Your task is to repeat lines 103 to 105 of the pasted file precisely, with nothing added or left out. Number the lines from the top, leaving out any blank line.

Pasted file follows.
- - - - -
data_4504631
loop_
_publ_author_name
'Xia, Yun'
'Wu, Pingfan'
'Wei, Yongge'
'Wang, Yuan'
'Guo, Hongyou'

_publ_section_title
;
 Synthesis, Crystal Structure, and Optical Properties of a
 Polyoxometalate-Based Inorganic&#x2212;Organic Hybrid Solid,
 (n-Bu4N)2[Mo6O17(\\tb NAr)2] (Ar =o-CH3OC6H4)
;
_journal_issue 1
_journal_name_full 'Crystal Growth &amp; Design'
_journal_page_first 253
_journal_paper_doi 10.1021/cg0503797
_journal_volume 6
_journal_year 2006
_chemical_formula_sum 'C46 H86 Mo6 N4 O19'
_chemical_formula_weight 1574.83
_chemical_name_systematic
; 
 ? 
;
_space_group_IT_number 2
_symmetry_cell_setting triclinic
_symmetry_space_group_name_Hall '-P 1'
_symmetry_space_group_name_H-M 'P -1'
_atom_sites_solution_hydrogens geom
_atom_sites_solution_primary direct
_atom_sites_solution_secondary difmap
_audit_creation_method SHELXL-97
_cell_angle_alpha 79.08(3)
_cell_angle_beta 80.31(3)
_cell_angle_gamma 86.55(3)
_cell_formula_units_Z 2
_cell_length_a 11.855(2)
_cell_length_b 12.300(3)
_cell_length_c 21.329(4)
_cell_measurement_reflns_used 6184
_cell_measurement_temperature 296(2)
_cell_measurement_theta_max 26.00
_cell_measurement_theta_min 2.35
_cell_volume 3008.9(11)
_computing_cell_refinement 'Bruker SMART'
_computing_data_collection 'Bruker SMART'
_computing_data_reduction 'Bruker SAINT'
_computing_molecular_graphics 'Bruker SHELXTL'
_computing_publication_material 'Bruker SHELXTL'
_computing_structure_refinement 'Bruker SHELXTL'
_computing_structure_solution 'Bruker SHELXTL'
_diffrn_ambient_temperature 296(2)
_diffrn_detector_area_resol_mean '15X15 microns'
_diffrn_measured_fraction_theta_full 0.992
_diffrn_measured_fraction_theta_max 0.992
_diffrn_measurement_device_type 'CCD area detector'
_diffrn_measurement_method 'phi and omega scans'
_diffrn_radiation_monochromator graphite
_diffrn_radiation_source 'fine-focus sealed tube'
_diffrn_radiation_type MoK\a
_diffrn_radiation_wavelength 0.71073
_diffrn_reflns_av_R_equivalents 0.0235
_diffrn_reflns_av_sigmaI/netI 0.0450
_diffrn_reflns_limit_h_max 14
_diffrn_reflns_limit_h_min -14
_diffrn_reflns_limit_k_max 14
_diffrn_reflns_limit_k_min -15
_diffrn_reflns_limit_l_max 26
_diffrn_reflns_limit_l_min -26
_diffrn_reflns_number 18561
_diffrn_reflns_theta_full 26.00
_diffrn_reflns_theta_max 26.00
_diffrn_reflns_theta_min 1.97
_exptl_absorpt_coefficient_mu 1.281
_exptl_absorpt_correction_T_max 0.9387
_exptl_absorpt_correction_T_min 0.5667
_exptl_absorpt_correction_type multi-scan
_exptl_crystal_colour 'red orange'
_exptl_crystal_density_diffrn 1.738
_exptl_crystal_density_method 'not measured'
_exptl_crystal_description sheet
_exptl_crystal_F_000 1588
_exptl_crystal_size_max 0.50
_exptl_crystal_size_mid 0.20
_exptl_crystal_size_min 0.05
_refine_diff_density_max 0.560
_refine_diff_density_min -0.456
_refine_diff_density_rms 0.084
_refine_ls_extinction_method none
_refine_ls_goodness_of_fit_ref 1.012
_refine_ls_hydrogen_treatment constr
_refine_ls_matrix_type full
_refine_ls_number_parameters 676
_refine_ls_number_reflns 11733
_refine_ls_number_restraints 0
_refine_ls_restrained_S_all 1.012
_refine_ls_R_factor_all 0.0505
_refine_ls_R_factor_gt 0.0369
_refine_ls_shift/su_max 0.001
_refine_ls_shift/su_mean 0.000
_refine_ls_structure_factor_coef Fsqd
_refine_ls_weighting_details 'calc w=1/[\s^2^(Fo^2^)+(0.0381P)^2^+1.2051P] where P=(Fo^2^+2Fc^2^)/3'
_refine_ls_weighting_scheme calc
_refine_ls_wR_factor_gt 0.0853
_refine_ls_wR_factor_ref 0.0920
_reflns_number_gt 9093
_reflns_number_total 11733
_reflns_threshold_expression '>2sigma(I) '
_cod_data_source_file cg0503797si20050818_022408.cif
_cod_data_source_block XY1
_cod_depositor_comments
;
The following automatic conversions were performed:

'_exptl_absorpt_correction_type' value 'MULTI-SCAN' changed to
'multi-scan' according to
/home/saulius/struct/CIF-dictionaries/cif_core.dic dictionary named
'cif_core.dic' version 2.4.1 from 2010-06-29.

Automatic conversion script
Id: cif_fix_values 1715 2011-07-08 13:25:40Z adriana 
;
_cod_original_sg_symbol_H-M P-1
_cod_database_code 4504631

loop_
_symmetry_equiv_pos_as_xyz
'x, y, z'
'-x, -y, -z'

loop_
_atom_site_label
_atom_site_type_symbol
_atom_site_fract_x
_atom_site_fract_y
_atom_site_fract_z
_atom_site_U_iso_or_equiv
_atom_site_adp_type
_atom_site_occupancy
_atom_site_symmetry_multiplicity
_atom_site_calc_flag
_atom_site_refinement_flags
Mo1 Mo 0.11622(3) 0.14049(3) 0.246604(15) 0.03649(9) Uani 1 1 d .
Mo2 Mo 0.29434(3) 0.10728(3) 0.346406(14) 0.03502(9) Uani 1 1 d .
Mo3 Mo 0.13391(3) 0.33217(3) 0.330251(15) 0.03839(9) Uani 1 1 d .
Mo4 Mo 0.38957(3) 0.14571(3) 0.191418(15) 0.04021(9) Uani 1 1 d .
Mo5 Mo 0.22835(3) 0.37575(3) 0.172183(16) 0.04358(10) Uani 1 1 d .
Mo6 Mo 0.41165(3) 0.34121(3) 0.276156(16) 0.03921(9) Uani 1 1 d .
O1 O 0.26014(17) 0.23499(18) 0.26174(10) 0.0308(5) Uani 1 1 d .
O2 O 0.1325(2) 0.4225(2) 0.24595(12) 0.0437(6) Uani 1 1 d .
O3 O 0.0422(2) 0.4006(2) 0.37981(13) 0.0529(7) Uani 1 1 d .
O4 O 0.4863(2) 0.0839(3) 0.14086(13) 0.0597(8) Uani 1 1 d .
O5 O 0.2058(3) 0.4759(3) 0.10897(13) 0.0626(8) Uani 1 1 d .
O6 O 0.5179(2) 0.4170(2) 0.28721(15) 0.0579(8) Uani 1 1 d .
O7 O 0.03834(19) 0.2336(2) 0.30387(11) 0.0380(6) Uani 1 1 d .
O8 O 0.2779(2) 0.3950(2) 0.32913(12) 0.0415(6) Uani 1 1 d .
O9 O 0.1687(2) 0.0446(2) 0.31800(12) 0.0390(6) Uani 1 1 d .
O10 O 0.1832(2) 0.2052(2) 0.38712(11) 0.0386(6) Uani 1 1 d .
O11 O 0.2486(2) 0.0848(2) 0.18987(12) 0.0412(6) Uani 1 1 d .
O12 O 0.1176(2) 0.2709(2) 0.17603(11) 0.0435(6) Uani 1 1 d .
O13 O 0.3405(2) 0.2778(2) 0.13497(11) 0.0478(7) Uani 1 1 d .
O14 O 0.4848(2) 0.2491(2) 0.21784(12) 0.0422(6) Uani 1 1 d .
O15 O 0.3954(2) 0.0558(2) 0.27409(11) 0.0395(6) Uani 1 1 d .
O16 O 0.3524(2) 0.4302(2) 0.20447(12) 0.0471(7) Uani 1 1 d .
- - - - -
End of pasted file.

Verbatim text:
_refine_ls_structure_factor_coef Fsqd
_refine_ls_weighting_details 'calc w=1/[\s^2^(Fo^2^)+(0.0381P)^2^+1.2051P] where P=(Fo^2^+2Fc^2^)/3'
_refine_ls_weighting_scheme calc